Supreme Court to Consider TCPA Circuit Split on Interpretation of “Advertisement”

The Supreme Court will address a circuit split over the interpretation of the Telephone Consumer Protection Act’s provision imposing liability for sending unsolicited advertisements.  PDR Network, LLC v. Carlton & Harris Chiropractic, Inc., No. 17-1705, 2018 WL 3127423 (U.S. Nov. 13, 2018).  The majority view—held by the Eleventh Circuit—is that an unsolicited fax is only a prohibited “advertisement” if it attempts to promote the sale of a product.  Florence Endocrine Clinic, PLLC v. Arriva Med., LLC, 858 F.3d 1362, 1366 (11th Cir. 2017).  The minority view is that there is no such requirement.  See, e.g., Carlton & Harris Chiropractic, Inc. v. PDR Network, LLC, 883 F.3d 459, 467 (4th Cir. 2018).  The Court may also decide the related issue of whether a statute limiting review of certain FCC orders means that district courts must follow the FCC’s interpretation of the TCPA even when that that interpretation is unreasonable.  Eleventh Circuit cases are not fully settled on this point.  Compare Mais v. Gulf Coast Collection Bureau, Inc., 768 F.3d 1110, 1119 (11th Cir. 2014) (requiring heightened deference), with Florence, 858 F.3d at 1366–67 (construing the TCPA without reference to the FCC’s interpretation).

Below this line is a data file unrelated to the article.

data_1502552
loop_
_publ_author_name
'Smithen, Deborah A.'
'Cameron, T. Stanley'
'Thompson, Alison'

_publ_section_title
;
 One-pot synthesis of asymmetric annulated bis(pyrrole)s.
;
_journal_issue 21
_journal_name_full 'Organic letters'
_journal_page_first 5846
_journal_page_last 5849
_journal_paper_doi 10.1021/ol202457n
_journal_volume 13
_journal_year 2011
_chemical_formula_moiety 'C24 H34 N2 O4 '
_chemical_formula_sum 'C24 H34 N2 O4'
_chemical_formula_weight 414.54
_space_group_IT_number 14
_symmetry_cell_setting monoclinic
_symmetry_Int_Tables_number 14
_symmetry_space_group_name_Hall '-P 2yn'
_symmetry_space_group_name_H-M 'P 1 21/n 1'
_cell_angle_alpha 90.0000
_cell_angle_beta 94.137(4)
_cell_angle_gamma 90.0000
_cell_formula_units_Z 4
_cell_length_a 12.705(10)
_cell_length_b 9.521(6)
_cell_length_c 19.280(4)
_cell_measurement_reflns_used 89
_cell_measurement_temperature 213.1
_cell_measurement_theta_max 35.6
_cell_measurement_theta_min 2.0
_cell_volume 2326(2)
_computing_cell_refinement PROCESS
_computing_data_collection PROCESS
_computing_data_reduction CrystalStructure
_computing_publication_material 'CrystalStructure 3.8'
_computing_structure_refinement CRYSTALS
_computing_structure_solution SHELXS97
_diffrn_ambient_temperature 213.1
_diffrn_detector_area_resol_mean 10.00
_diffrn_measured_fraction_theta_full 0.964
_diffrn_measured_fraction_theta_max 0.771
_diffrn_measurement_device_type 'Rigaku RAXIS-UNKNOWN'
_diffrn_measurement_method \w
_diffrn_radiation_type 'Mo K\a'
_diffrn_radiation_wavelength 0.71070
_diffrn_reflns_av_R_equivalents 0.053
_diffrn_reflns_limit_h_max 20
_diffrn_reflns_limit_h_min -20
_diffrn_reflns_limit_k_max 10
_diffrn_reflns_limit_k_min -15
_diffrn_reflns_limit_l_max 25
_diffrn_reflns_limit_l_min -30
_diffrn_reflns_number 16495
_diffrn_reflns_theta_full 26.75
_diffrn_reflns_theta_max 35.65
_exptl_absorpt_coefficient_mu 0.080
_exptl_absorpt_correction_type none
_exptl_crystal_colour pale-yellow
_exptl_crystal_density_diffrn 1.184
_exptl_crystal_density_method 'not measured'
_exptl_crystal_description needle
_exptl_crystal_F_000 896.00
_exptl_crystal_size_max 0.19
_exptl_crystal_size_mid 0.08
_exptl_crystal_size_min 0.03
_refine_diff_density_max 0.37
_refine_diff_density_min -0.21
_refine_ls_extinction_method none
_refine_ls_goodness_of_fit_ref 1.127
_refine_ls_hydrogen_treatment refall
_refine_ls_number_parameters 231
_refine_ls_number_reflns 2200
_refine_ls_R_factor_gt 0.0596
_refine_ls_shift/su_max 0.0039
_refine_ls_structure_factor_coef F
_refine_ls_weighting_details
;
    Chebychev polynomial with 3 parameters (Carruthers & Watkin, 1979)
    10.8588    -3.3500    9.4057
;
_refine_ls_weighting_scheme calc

Posted by Nick Boyd.

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